But those are all things I can do with my professional privilege. What about my unearned privilege that comes with being a straight upper middle-class white male? There are a number of things that white people can do to be effective allies for people of color. However, for me, personally, I focus on two ideas that are long-term: 1) openly talk about racism and 2) listen, really listen, to people of color. These are not one-off activities. We can’t accomplish them immediately and say, “Done, I’ve done my part for equity,” as if that’s all our allyship work needs to be.

To openly talk about racism, we need to initiate and engage in conversations about race, inclusion, equity and racism all the time, not just in particular months. Think about how often we talk about politics and current events with friends and colleagues. Why can’t we talk about issues like race and inclusion with the same frequency and interest? Yes, they can be difficult issues to talk about, but so can politics these days, and EVERYONE seems willing to talk about politics. Let’s also acknowledge that we’re not going to always say the right thing. But we’re not going to stand still in fear, but rather learn from our mistakes.

This leads into the second idea I mentioned. It’s not enough to talk about racism, we need to listen. Listen to voices of color, and not just on issues related to race and diversity. Systemic racism has crept into every facet of our society, so it only makes sense that we include our colleagues of color when seeking input on all topics. This may sound obvious, but we have to think carefully about the environment we are setting. Are people of color made to feel welcome in these settings, even in informal ones? Let’s work to amplify their voices and ensure that everyone can tell their own story.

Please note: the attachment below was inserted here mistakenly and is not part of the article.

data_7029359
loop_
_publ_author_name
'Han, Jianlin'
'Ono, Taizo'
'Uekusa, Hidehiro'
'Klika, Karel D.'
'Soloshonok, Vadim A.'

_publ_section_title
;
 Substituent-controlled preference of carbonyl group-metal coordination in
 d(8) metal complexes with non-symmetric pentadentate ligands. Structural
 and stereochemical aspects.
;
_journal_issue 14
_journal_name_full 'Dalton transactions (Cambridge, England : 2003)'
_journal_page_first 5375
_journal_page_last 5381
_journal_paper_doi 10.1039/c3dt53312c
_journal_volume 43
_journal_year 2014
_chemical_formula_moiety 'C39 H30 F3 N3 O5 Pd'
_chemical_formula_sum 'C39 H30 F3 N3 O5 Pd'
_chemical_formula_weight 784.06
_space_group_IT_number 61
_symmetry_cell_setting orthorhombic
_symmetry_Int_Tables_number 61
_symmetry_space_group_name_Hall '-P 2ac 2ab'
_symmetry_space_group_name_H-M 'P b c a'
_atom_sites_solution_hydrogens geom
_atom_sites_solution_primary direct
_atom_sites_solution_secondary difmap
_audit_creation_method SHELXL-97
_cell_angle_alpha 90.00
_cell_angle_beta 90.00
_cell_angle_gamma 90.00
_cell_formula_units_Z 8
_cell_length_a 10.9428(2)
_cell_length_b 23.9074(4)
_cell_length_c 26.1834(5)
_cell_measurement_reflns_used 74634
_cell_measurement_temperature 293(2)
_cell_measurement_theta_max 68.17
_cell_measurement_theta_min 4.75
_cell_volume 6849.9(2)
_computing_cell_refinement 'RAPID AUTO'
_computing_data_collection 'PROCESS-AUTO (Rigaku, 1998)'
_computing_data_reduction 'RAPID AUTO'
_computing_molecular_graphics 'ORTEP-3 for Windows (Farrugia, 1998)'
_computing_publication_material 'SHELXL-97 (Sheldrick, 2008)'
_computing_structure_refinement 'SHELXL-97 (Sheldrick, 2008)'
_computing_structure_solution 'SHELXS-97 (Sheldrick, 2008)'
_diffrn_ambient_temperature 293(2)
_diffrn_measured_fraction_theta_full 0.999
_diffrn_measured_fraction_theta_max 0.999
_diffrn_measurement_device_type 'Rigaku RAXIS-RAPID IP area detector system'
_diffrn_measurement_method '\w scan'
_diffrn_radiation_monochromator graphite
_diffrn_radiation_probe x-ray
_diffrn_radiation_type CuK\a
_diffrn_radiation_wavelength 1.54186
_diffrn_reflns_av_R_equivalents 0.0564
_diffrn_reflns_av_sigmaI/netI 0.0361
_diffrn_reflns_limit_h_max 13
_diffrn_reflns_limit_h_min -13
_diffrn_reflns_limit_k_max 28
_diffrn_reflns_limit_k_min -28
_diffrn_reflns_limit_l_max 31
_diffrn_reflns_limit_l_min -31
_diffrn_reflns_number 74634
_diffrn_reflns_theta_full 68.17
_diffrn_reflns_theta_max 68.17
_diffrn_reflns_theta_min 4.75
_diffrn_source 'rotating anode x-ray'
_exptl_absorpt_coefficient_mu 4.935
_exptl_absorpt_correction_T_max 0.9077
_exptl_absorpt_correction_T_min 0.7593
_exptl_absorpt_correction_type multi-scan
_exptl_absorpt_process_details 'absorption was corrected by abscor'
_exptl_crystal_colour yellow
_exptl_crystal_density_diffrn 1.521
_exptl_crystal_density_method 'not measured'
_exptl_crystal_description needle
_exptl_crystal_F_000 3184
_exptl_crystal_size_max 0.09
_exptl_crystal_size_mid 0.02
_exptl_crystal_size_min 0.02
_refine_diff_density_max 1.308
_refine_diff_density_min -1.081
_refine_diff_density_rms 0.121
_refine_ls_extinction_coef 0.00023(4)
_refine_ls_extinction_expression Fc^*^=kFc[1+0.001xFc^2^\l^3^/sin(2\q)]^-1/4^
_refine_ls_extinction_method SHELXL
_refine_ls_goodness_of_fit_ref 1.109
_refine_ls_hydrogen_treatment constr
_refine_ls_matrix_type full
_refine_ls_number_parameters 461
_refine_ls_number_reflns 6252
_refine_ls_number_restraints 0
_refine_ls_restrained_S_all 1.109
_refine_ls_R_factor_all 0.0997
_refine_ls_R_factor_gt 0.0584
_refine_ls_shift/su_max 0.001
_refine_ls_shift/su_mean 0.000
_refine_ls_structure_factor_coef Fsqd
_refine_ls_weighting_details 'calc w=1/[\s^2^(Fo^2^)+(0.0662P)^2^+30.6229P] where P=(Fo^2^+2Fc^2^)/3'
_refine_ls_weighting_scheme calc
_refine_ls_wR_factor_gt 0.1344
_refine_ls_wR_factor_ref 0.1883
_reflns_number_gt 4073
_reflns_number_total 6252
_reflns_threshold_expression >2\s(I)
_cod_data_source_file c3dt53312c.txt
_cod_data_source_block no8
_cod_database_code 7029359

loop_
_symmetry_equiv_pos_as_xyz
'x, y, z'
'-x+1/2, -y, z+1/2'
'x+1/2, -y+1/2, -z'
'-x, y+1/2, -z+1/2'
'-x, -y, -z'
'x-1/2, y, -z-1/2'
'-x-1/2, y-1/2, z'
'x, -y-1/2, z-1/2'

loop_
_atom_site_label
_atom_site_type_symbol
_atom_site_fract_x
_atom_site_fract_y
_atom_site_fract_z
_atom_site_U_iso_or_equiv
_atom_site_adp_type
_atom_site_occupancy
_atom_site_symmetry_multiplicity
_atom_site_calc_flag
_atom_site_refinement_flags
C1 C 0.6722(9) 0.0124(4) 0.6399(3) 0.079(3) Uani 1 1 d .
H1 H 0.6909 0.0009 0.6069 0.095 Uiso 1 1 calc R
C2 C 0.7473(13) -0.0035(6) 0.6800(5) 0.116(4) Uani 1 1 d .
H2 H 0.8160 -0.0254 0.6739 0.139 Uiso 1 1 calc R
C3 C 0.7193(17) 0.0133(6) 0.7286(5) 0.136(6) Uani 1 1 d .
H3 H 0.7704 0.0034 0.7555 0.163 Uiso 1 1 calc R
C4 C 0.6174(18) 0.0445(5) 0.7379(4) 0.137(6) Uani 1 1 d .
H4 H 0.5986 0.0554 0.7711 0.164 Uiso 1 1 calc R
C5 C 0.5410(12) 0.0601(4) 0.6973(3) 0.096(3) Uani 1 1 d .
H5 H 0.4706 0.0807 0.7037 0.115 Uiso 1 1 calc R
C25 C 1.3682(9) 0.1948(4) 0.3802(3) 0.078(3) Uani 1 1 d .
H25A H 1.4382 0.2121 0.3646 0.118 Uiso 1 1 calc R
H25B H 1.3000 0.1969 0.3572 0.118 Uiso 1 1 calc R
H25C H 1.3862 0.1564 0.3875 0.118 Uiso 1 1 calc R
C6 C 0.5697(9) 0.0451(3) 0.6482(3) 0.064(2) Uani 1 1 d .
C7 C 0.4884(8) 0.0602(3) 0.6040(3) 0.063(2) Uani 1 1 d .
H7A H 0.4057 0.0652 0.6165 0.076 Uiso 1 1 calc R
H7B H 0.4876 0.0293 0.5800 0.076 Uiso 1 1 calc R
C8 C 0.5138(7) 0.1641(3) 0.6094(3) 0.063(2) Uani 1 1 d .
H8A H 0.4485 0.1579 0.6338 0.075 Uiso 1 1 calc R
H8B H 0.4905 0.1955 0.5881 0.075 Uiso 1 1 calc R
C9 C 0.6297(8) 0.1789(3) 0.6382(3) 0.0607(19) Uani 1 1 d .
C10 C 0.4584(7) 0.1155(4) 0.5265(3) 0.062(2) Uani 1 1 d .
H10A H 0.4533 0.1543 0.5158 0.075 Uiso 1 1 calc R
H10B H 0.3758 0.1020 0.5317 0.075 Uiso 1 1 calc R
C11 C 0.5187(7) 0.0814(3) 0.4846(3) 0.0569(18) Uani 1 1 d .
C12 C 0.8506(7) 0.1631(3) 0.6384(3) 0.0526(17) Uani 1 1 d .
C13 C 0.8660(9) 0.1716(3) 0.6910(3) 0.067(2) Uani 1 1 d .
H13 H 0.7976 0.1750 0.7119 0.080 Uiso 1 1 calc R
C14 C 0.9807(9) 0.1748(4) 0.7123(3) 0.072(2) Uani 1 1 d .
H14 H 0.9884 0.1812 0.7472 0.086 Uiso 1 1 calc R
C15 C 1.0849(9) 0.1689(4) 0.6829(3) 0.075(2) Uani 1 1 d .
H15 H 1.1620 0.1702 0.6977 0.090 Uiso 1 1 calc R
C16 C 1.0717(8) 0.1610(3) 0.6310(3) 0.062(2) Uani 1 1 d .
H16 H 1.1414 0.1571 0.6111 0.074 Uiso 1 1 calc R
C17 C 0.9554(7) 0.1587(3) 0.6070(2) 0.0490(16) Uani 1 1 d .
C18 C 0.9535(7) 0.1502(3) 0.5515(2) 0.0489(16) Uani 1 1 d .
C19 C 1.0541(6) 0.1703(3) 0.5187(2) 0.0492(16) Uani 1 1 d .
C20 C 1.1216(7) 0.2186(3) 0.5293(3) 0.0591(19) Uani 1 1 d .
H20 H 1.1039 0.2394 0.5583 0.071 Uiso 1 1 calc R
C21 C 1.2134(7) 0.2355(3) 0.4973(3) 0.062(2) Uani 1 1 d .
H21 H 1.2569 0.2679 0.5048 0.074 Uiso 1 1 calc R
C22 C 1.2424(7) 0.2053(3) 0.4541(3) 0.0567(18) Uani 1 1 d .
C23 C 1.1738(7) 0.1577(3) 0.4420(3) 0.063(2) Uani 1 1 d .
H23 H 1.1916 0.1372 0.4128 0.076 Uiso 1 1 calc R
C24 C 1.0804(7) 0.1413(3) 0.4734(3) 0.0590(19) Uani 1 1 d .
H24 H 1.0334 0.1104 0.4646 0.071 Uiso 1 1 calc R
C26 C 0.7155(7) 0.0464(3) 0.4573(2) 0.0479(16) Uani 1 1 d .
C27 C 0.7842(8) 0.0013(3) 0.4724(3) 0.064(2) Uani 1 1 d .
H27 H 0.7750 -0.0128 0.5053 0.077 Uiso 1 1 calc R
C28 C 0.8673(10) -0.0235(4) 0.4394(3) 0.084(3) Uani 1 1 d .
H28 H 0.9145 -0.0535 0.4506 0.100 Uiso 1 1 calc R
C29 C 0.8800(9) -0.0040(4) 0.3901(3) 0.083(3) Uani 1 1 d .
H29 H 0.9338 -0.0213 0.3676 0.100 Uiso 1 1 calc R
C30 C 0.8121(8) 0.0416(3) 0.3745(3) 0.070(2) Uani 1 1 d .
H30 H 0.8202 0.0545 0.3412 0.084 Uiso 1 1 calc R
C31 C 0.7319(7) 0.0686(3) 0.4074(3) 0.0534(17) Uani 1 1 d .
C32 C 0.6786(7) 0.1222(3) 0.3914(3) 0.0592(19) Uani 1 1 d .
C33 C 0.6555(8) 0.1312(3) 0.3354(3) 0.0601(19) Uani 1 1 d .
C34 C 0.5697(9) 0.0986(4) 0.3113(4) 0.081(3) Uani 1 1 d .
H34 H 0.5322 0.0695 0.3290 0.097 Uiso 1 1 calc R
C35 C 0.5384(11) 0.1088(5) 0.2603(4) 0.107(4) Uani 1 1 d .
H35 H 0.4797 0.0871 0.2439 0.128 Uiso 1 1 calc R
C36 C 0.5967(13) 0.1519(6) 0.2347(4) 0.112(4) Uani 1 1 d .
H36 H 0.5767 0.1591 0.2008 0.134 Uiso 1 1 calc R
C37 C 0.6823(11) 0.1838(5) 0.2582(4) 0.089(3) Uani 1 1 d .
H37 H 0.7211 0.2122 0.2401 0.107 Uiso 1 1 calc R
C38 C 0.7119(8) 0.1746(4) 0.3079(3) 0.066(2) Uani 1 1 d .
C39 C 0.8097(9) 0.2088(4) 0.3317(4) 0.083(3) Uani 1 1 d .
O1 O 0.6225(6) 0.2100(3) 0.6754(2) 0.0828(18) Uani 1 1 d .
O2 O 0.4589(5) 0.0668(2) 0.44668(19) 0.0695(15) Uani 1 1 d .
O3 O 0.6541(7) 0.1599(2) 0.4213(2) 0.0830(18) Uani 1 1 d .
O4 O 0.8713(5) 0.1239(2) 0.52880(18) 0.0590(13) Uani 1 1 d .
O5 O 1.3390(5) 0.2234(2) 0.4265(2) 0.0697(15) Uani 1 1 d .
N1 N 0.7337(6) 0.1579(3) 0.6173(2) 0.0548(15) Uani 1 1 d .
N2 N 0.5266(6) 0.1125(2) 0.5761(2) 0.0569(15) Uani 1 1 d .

Ultimately, that is what history and culture are: stories of a people. What happens when someone else, someone white, tells the story of a different race or ethnicity? They might leave out the embarrassing and uncomfortable truths. Take Black History Month, for example. Honestly, what does the average white person really know about black history and culture? For example, do you know what the “White Lion” was?

The history and impact of Black people can’t be summarized by just referencing periods of social change. If we don’t learn the history and culture then we’ll never truly understand what countless generations of color have endured. That’s how we begin to truly connect and understand that the history of people of color is ALL of our history—the history of our country, our society, and our humanity.

We all want to see change. This is how it happens. There’s not one magical moment when everything changes. It requires each of us taking a personal journey to understand what it takes to be an ally. And, as I’ve learned from my personal journey, which started decades ago, it requires genuine commitment and long-term work.

AFP is committed to this work and to creating lasting positive impact – whether you are a person of color or a white ally, I urge you to join us, to push us, to call us out – all in the effort to stamp out racial and social injustices. It’s a long journey, but together I believe we can have real impact.

(By the way, if you haven’t donated yet to honor the incredible work of Dr. Johnson, please go to now – thank you)

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Mike Geiger, MBA, CPA